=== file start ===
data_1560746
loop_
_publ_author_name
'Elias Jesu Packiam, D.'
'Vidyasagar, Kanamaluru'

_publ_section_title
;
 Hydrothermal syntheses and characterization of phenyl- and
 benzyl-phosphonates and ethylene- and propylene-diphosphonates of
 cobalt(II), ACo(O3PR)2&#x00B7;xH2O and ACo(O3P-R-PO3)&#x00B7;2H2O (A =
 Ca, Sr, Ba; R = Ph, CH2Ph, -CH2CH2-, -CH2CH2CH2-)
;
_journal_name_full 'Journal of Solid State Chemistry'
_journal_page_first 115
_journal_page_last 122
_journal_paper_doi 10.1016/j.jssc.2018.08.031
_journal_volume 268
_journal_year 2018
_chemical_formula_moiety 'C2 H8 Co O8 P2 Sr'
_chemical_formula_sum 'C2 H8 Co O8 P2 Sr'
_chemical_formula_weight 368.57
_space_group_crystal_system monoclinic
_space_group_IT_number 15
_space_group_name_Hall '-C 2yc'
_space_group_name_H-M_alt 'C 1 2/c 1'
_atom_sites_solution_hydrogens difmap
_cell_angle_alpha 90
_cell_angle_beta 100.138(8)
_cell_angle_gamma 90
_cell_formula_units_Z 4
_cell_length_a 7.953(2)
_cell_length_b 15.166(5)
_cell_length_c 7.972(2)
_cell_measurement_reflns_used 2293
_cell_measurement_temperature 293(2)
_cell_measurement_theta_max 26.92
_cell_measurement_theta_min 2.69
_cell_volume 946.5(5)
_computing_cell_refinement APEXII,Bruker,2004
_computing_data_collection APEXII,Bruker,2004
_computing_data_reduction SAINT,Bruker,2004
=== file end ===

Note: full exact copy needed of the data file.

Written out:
data_1560746
loop_
_publ_author_name
'Elias Jesu Packiam, D.'
'Vidyasagar, Kanamaluru'

_publ_section_title
;
 Hydrothermal syntheses and characterization of phenyl- and
 benzyl-phosphonates and ethylene- and propylene-diphosphonates of
 cobalt(II), ACo(O3PR)2&#x00B7;xH2O and ACo(O3P-R-PO3)&#x00B7;2H2O (A =
 Ca, Sr, Ba; R = Ph, CH2Ph, -CH2CH2-, -CH2CH2CH2-)
;
_journal_name_full 'Journal of Solid State Chemistry'
_journal_page_first 115
_journal_page_last 122
_journal_paper_doi 10.1016/j.jssc.2018.08.031
_journal_volume 268
_journal_year 2018
_chemical_formula_moiety 'C2 H8 Co O8 P2 Sr'
_chemical_formula_sum 'C2 H8 Co O8 P2 Sr'
_chemical_formula_weight 368.57
_space_group_crystal_system monoclinic
_space_group_IT_number 15
_space_group_name_Hall '-C 2yc'
_space_group_name_H-M_alt 'C 1 2/c 1'
_atom_sites_solution_hydrogens difmap
_cell_angle_alpha 90
_cell_angle_beta 100.138(8)
_cell_angle_gamma 90
_cell_formula_units_Z 4
_cell_length_a 7.953(2)
_cell_length_b 15.166(5)
_cell_length_c 7.972(2)
_cell_measurement_reflns_used 2293
_cell_measurement_temperature 293(2)
_cell_measurement_theta_max 26.92
_cell_measurement_theta_min 2.69
_cell_volume 946.5(5)
_computing_cell_refinement APEXII,Bruker,2004
_computing_data_collection APEXII,Bruker,2004
_computing_data_reduction SAINT,Bruker,2004